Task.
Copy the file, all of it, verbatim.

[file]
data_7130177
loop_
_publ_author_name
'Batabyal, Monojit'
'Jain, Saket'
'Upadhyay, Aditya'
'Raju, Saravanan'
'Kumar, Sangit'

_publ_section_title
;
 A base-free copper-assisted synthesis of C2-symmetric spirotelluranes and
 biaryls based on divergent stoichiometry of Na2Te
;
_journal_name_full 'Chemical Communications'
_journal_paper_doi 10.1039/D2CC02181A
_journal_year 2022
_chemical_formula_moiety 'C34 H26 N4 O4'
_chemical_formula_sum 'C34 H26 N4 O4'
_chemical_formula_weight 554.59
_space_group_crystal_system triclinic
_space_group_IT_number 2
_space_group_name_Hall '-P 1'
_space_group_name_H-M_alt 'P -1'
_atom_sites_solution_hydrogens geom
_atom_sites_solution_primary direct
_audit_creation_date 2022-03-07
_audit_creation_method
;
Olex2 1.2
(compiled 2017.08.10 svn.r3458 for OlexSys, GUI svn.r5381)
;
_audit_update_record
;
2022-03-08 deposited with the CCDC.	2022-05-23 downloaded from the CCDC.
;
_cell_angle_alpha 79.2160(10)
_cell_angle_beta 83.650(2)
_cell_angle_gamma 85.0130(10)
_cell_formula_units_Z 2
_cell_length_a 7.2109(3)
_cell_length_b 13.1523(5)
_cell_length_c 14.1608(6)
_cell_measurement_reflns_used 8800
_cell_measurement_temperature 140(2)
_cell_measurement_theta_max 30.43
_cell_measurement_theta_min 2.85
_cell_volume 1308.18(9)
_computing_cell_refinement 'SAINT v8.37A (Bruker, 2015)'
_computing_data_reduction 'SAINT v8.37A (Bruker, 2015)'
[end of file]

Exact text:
data_7130177
loop_
_publ_author_name
'Batabyal, Monojit'
'Jain, Saket'
'Upadhyay, Aditya'
'Raju, Saravanan'
'Kumar, Sangit'

_publ_section_title
;
 A base-free copper-assisted synthesis of C2-symmetric spirotelluranes and
 biaryls based on divergent stoichiometry of Na2Te
;
_journal_name_full 'Chemical Communications'
_journal_paper_doi 10.1039/D2CC02181A
_journal_year 2022
_chemical_formula_moiety 'C34 H26 N4 O4'
_chemical_formula_sum 'C34 H26 N4 O4'
_chemical_formula_weight 554.59
_space_group_crystal_system triclinic
_space_group_IT_number 2
_space_group_name_Hall '-P 1'
_space_group_name_H-M_alt 'P -1'
_atom_sites_solution_hydrogens geom
_atom_sites_solution_primary direct
_audit_creation_date 2022-03-07
_audit_creation_method
;
Olex2 1.2
(compiled 2017.08.10 svn.r3458 for OlexSys, GUI svn.r5381)
;
_audit_update_record
;
2022-03-08 deposited with the CCDC.	2022-05-23 downloaded from the CCDC.
;
_cell_angle_alpha 79.2160(10)
_cell_angle_beta 83.650(2)
_cell_angle_gamma 85.0130(10)
_cell_formula_units_Z 2
_cell_length_a 7.2109(3)
_cell_length_b 13.1523(5)
_cell_length_c 14.1608(6)
_cell_measurement_reflns_used 8800
_cell_measurement_temperature 140(2)
_cell_measurement_theta_max 30.43
_cell_measurement_theta_min 2.85
_cell_volume 1308.18(9)
_computing_cell_refinement 'SAINT v8.37A (Bruker, 2015)'
_computing_data_reduction 'SAINT v8.37A (Bruker, 2015)'